Radiation and Society

Radiation and Society


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(Abstract taken from the Distinguished Scientist Lecture Series Program 1988-1989).

A Nobel laureate, Dr. Yalow is the Solomon A. Berson Distinguished Professor-At-Large of the Mount Sinai School of Medicine of the City University of New York. Dr. Yalow also serves as Chief of the Veterans Administration Radioimmunoassay Reference Laboratory, Senior Medical Investigator for the Veterans Administration, and Director of the Solomon A. Berson Research Laboratory at the Veterans Administration Hospital in the Bronx, New York. In 1945, Dr. Yalow became the second woman to earn a Ph.D. degree in physics from the University of Illinois, Urbana, where she also earned her M.S. degree. Her teaching experience includes service as the Chairman of the Department of Clinical Sciences at the Montefiore Medical Center in the Bronx, New York, and as Professor Emeritus at Albert Einstein College of Medicine at Yeshiva University in New York City. Dr. Yalow won the Nobel Prize in Physiology or Medicine in 1977 for her development of radioimmunoassay, which is an application of nuclear physics in clinical medicine. She was the second woman to be so honored. Dr. Yalow's additional honors include Enshrinement by the Engineering and Science Hall of Fame, Dayton, Ohio (1987), Sesquicentennial Commemorative Award of the National Library of Medicine (1986), Georg Charles de Hevesy Nuclear Medicine Pioneer Award (1986), Gratum Genus Humanum Gold Medal of the World Federation of Nuclear Medicine and Biology (1978), American Academy of Achievement Golden Plate Award for Salute to Excellence (1977), and the "La Madonnina" International Prize of Milan (1977). A member of the National Academy of Sciences, Dr. Yalow is the co-editor of Hormone and Metabolic Research.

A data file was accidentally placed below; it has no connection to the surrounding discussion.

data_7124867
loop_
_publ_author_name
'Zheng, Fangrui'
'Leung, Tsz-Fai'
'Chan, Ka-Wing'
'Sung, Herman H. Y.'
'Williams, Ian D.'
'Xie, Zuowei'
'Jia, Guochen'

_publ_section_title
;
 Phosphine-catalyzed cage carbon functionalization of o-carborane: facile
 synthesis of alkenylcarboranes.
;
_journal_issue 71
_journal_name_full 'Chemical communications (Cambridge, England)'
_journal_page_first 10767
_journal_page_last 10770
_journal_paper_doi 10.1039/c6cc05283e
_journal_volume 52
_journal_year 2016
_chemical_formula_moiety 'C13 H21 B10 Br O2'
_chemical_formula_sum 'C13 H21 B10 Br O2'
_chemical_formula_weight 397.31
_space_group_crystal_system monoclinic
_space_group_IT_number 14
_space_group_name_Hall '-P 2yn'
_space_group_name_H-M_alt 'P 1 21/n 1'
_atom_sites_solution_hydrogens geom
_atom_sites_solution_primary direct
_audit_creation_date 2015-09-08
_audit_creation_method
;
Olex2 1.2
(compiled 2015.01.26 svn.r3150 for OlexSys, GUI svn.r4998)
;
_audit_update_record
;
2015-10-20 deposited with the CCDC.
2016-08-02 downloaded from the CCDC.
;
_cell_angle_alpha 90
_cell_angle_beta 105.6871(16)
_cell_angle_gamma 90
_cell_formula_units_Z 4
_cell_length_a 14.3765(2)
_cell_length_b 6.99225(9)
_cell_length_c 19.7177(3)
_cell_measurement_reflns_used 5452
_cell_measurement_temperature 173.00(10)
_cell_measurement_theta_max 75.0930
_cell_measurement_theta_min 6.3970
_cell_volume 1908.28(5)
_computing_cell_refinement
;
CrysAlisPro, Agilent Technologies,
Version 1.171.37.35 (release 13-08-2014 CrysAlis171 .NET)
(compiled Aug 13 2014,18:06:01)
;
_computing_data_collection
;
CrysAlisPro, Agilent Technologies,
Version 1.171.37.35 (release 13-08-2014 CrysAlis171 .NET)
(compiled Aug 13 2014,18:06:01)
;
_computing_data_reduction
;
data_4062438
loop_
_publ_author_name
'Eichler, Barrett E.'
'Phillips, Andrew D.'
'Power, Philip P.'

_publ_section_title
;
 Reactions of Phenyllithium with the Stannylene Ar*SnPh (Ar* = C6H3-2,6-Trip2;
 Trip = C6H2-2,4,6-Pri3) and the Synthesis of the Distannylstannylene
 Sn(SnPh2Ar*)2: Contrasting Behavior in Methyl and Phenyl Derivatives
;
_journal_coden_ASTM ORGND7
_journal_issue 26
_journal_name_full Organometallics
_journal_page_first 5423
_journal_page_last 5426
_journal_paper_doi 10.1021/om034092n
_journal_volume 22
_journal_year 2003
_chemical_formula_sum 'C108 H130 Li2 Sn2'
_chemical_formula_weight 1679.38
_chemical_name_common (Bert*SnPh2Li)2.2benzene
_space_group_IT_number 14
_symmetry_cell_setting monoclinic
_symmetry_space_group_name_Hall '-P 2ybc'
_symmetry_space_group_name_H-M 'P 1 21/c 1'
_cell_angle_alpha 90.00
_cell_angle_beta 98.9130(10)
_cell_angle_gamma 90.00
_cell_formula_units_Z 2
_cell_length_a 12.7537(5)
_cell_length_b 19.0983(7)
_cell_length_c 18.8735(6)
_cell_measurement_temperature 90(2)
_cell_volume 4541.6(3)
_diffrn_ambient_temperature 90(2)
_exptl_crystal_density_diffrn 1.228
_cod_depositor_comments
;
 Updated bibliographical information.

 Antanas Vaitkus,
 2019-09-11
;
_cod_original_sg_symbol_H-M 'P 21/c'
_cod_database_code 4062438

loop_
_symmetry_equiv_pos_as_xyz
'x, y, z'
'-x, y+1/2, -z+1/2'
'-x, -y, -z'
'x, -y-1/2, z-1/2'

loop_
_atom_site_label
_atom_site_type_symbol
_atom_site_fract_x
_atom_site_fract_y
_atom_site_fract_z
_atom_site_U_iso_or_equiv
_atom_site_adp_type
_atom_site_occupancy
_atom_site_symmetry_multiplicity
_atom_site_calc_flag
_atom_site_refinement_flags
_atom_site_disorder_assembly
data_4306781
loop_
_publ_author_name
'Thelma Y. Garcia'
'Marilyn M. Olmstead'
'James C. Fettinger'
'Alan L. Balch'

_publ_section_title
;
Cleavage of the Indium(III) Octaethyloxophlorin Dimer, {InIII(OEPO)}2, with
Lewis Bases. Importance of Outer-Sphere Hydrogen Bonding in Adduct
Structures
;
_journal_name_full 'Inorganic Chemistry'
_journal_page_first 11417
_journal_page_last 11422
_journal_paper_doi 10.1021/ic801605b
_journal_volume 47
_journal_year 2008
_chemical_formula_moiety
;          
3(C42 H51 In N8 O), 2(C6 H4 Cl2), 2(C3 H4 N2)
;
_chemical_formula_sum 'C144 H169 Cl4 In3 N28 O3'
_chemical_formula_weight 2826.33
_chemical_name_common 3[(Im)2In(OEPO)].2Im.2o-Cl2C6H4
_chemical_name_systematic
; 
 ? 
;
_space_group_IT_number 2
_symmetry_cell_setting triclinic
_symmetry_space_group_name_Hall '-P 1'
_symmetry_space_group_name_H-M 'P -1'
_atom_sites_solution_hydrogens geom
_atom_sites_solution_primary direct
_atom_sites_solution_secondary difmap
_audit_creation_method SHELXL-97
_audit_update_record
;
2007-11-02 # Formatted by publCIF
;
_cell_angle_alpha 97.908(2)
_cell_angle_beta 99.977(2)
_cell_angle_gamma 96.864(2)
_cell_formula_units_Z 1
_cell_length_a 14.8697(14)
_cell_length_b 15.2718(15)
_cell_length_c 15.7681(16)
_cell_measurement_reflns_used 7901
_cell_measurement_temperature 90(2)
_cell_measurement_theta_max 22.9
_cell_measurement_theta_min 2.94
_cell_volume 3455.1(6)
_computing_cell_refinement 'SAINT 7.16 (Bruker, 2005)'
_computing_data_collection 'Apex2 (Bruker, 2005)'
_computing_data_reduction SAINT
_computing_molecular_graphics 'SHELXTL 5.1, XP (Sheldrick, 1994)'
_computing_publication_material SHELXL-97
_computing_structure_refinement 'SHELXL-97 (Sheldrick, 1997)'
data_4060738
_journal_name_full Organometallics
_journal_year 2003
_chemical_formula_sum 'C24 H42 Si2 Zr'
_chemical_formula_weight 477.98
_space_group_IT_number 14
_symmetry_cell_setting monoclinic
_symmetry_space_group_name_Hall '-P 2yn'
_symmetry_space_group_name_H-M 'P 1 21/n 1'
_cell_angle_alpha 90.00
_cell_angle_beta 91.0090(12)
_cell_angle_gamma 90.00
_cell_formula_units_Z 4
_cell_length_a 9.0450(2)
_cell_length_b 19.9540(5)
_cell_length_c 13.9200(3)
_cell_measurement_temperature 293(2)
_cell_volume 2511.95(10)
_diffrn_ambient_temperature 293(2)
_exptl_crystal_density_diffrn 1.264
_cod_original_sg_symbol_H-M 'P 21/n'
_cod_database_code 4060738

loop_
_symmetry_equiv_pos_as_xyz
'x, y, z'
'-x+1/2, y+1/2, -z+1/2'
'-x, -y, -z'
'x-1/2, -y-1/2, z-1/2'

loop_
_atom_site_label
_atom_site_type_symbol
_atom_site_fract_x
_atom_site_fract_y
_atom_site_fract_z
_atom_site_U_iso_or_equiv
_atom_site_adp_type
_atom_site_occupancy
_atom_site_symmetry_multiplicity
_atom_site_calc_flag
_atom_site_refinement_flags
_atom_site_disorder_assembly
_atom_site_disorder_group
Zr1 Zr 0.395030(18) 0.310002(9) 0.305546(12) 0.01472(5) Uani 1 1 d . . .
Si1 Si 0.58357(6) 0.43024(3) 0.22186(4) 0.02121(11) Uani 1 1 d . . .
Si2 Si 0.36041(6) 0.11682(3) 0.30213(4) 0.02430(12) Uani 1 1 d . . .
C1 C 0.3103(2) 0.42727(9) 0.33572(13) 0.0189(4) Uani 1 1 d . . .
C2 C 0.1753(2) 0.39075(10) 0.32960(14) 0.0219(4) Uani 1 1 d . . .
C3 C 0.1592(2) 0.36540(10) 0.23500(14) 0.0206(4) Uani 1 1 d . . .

Her Work Dr. Yalow has been a pioneer in the use of the radioimmunoassay in medical research and diagnosis. She introduced the technique a quarter of a century ago as a method of measuring the blood levels of insulin in diabetes patients. Subsequently, in both experimental and clinical medicine, the technique has proven extremely useful for the accurate determination of biologically active chemicals that occur at concentrations too low for previous methods of quantitative analysis.

(This information was taken from the Distinguished Scientist Lecture Series Program 1988-1989).



Creation Date

April 15, 1989

Radiation and Society